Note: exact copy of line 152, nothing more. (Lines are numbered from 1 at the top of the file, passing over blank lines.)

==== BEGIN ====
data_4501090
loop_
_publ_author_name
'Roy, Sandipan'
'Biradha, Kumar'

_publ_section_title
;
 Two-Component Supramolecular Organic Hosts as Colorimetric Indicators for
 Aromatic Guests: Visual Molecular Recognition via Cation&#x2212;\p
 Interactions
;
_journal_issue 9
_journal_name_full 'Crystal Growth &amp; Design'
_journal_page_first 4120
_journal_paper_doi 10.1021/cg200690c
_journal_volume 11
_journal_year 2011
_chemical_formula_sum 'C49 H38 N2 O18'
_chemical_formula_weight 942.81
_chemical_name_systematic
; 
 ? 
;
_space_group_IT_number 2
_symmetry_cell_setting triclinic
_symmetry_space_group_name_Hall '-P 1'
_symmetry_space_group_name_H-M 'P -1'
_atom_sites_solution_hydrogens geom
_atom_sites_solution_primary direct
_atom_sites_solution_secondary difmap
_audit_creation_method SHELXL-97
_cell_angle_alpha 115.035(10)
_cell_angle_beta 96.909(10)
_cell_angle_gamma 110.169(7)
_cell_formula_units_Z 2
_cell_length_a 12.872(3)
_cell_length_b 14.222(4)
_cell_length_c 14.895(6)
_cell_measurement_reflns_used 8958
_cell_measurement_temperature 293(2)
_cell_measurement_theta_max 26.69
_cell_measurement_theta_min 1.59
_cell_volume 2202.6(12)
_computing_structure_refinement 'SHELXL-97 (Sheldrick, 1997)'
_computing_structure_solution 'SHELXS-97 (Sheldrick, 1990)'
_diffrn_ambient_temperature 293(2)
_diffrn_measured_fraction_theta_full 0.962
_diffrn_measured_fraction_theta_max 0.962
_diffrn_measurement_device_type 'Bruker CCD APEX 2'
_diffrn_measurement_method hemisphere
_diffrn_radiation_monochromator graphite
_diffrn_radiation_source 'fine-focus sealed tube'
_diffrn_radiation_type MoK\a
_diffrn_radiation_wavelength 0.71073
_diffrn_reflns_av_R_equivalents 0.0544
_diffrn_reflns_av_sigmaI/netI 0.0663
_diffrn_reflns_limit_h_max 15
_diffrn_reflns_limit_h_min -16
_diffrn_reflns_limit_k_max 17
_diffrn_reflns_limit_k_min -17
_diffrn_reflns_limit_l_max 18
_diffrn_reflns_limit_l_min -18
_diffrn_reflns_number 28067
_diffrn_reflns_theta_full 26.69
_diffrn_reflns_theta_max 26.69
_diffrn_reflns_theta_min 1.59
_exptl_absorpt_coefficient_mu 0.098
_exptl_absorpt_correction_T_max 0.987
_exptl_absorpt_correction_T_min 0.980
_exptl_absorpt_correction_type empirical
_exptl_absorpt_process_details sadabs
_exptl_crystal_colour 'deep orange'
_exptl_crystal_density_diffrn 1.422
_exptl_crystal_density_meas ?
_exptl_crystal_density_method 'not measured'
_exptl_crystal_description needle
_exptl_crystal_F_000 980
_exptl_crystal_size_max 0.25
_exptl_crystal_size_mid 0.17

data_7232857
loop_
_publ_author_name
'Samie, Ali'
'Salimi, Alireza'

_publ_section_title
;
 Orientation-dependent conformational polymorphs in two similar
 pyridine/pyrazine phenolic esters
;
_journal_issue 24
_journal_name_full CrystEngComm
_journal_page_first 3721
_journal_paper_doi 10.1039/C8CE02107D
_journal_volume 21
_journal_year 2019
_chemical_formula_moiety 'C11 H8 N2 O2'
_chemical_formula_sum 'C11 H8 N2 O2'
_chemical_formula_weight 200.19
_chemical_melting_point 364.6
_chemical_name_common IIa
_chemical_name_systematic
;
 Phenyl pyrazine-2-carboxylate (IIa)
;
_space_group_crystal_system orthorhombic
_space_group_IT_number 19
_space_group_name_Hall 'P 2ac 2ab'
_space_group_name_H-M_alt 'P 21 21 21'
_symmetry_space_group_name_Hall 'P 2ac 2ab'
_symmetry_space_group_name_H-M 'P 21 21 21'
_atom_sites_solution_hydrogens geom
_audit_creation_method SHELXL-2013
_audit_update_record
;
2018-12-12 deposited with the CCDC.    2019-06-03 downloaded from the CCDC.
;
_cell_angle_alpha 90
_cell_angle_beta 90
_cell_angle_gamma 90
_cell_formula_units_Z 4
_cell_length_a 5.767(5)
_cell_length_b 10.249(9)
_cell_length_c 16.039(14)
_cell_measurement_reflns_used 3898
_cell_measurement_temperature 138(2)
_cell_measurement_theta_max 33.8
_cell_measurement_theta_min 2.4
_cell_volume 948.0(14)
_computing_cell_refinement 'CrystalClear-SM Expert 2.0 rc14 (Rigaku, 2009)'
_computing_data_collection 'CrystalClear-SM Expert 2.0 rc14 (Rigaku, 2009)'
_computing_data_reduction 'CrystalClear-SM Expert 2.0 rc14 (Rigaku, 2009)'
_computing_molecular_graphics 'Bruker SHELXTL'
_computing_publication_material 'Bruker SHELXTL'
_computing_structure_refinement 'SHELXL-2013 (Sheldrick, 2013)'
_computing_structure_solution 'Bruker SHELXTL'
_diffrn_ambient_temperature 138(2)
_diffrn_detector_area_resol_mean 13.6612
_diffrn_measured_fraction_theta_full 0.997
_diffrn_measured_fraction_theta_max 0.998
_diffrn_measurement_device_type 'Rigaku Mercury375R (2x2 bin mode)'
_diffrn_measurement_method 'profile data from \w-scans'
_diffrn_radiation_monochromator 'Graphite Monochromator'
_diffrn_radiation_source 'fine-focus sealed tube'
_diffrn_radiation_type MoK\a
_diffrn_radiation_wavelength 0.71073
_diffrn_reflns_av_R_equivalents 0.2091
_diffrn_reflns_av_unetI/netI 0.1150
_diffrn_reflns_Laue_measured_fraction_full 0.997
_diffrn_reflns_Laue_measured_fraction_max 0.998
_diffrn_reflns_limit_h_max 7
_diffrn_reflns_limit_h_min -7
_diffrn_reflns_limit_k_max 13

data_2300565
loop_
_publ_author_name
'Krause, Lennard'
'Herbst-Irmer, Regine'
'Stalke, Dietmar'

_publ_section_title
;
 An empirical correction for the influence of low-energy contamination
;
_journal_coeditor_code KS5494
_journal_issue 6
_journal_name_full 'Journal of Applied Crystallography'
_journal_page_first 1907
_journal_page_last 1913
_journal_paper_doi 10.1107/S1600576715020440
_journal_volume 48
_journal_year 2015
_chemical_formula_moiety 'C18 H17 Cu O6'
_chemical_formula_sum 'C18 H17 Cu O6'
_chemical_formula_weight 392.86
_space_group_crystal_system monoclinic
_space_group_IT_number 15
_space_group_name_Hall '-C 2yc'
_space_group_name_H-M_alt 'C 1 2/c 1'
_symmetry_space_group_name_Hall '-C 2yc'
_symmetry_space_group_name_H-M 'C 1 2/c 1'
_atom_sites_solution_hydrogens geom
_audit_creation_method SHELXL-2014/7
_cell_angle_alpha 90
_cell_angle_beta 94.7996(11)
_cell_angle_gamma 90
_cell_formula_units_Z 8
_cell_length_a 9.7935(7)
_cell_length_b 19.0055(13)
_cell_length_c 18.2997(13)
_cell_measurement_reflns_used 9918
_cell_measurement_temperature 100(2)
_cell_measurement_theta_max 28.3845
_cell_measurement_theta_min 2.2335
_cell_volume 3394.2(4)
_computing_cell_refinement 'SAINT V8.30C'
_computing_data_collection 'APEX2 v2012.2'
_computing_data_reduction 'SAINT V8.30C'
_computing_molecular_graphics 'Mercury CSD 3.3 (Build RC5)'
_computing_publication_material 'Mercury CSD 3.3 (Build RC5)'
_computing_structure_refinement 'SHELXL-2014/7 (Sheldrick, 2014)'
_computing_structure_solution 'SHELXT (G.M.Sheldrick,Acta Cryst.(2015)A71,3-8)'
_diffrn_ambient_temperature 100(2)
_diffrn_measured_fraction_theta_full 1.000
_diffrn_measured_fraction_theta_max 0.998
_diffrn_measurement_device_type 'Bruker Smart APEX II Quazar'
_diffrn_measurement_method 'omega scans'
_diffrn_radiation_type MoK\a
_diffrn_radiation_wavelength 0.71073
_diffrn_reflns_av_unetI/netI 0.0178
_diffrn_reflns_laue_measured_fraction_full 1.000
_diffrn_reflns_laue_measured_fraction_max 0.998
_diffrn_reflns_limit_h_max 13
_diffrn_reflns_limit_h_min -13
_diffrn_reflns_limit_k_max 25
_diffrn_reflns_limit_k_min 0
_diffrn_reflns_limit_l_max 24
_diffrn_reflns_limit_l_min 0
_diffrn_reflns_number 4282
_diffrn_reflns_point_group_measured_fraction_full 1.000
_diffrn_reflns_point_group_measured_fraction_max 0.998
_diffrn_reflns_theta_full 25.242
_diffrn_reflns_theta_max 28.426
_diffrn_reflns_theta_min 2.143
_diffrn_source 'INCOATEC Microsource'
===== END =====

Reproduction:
_diffrn_reflns_limit_k_max 13